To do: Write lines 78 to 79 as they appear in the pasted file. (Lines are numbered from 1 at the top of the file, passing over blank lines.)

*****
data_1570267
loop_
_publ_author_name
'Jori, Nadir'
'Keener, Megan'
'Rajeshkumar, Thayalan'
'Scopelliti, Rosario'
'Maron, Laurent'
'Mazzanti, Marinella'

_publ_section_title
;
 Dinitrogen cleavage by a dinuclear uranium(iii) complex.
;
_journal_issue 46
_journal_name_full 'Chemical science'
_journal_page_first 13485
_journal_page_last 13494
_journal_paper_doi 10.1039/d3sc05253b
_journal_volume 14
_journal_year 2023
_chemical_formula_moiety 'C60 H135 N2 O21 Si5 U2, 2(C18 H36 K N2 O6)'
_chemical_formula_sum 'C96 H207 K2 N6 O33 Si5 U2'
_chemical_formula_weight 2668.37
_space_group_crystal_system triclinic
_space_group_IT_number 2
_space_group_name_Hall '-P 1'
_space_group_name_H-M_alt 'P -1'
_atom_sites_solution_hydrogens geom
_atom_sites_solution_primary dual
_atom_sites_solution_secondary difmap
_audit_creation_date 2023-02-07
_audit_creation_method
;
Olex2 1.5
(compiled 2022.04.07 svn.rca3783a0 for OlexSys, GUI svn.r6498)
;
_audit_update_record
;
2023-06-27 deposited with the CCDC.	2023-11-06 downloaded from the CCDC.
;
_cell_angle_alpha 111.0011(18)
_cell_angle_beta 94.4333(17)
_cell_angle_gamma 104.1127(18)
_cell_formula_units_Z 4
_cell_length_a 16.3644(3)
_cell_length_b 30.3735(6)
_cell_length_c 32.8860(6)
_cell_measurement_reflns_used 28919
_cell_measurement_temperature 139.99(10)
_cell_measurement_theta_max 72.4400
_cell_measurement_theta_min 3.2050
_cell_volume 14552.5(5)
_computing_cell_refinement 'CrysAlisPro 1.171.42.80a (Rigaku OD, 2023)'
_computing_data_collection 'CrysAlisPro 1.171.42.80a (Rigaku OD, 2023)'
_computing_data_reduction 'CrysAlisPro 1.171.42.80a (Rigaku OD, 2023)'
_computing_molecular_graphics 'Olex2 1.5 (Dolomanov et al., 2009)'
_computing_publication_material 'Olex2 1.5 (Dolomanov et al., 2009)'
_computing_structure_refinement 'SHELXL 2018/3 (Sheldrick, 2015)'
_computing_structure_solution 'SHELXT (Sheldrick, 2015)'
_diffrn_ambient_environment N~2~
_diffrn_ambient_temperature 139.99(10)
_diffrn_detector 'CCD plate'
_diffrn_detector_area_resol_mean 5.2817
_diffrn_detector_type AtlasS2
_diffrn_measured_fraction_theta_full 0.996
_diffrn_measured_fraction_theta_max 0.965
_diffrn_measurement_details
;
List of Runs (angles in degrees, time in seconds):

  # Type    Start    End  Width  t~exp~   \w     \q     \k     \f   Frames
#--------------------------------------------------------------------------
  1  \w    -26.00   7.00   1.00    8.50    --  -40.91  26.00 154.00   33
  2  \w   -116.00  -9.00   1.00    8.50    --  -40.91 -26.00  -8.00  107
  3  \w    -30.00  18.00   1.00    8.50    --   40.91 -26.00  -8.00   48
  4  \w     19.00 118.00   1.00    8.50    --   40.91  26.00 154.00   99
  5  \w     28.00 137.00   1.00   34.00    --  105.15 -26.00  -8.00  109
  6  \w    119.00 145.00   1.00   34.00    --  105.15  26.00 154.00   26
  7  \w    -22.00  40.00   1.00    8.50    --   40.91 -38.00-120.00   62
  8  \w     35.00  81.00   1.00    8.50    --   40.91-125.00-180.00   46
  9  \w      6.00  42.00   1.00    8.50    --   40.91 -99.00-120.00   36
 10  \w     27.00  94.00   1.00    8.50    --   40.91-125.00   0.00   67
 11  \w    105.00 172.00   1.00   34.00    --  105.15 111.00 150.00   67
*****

  7  \w    -22.00  40.00   1.00    8.50    --   40.91 -38.00-120.00   62
  8  \w     35.00  81.00   1.00    8.50    --   40.91-125.00-180.00   46